Forest Management Programme
The Forest Management Programme is one way in which Programme for Belize cares for and cultivates Rio Bravo’s forest. There has been on-going research in proper management and resource use in Rio Bravo’s hardwood forests. For example, there is on-going exploration on the impact of different intensive treatments on the regeneration of mahogany and other shade-tolerant tree specie, and in modifications to the widely used selective harvesting system.
Timber operations revenue helps to support core management staff in the head office in addition to maintaining technical field staff. It also supports the maintenance of the Hill Bank Field Station by contributing to its operational costs as well as supporting other conservation programmes.
This programme has been pursued since 1994 developed from an experimental phase between 1994 and 2003 and transitioned into a full operational form in 2004. This process is detailed in the Hardwood Timber Business Plan (Wilson, 2004) and the RBCMA Forest Management Plan (2011-2015). The objective of this programme is to demonstrate that good forest management that meets high international standards can contribute to the local economy, while safeguarding social, environmental and economic benefits of the area.
Apart from becoming the second revenue-generating activity, this programme makes a strong demonstration of good forest management highly pertinent to improving current practice throughout the country. As the most reliable source of high quality timber in the area, it also substantially strengthens the contribution made by the RBCMA to the local economy. It forms part of the carbon sequestration pilot project by providing income to maintain protection/monitoring and by promoting high mahogany stocking. Furthermore, aspects of the planned silvicultural programme lend themselves to direct community participation such as seed collection and enrichment planning. The plot re-measurements, though included within this programme, are strongly linked with the research and monitoring work that is on-going in this programme. Non Traditional Forest Products (NTFPs) are also covered under this programme.
Savannah Management Programme
Meanwhile, The Savannah Management Programme is aimed at improving conservation of Rio Bravo’s vast pine savannah ecosystem. This area is exposed to constant burning from fires lit by hunters and farmers in adjacent properties and also dry season wildfires. This has resulted in seriously eroded pine stocks in some areas and a decrease in young pine regeneration as seeds are unable to withstand the high temperature of the fires. Another potential threat is the loss of habitat for two endangered bird specie: the Yellow-Headed Parrot and the Jabiru Stork.
Pine savannah covers approximately 10,000 ha of the RBCMA, in two separate areas of approximately equal extent – the ‘Rancho Dolores Savannah’ covering most of the area between the East Gate and The New River escarpment and the ‘San Felipe Savannah’ in the northern part of the RBCMA between Duck Ridge and the Booth’s River marshes. Both form the southern part of extensive bands of pine savannah habitat extending north-eastwards across the northern coastal plain.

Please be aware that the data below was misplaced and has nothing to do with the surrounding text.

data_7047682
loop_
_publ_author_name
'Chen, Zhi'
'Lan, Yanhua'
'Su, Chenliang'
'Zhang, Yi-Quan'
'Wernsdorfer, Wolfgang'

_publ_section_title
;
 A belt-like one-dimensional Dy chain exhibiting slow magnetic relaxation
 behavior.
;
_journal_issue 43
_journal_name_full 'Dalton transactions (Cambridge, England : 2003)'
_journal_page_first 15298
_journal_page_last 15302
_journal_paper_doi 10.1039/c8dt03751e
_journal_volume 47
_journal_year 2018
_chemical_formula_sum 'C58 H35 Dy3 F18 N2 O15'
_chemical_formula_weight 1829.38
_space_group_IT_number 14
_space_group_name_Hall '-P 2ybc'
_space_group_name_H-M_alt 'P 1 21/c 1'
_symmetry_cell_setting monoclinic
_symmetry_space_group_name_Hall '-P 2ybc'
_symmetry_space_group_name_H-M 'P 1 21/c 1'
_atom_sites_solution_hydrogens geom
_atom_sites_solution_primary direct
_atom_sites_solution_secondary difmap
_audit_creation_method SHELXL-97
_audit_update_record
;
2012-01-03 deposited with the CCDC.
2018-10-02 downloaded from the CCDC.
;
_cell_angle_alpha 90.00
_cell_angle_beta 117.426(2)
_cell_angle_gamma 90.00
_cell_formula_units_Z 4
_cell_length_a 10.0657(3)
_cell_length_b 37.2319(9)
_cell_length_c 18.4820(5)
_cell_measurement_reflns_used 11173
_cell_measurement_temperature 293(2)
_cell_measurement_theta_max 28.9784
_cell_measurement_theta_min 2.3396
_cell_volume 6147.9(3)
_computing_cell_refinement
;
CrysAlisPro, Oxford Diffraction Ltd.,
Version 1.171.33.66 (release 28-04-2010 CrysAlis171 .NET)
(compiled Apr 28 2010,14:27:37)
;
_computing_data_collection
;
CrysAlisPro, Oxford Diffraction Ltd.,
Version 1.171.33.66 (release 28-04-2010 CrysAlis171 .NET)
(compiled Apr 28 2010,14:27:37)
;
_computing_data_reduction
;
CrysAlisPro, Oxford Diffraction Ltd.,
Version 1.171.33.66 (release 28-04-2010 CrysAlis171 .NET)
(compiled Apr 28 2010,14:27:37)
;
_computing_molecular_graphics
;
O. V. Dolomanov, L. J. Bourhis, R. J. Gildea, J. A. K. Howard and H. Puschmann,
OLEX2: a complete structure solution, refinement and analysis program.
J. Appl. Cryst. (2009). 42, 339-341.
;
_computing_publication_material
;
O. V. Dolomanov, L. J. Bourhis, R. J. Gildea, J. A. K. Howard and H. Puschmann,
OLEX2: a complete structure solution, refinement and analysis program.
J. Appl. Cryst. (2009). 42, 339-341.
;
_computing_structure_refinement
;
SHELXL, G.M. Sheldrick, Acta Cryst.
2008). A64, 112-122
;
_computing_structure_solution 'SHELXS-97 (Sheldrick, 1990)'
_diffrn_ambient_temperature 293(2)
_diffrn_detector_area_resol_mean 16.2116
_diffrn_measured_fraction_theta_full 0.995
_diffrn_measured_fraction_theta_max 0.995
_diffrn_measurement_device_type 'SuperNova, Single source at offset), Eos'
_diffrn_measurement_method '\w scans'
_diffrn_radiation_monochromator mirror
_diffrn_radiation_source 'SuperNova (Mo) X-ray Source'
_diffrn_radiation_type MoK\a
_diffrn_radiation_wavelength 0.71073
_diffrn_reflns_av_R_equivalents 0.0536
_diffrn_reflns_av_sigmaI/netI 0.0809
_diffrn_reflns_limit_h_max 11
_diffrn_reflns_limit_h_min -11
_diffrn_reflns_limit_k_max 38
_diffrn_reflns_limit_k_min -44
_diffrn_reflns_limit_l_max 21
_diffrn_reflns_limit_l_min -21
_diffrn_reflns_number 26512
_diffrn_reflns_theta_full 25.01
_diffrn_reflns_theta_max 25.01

The San Felipe Savannah covers 3394 ha and is very open, with some 90% covered by short-grass savannah with scattered pine. The remaining area consists of pine or pine-oak woodland and the wetter savannah fringe includes several poorly described swamp or riparian woodlands. The San Felipe savannah has always been a problem area for hunting and other illicit activity and burns frequently (estimated at c. 1000 ha p.a.). PfB has continued to step up patrolling efforts in this area with its available resources in an effort to reduce these threats.
In contrast, the Rancho Dolores Savannah is more wooded, with 87% of its 5531 ha area under open pine-oak or pine woodland with some patches now tending towards closed canopy forest. This is partly due to terrain, with better-drained rises covering a larger part of the area supporting pine stands that were regularly logged over until 1995, but is also due to better management. Fire control to encourage pine regeneration is an important component of the Rio Bravo Carbon Sequestration Pilot Project and has been applied here. Essentially, crews trained and equipped under the project were able to suppress eleven out of fourteen fires set between 1996 and 2003 while controlled burns associated with fire management training (in concert with The Nature Conservancy) have been maintained over 1000 ha in the Big Pond and ‘Tillett and Potts’ areas – i.e. along the East Gate-Ramgoat Creek road. Although unmeasured, this has produced considerable growth with well-grown stands and abundant though patchy regeneration over the past decade.
While research is always on-going in the Rio Bravo, to maintain balance; approximately 50% of its land is managed as a strict reserve for the protection of its biodiversity and natural habitats.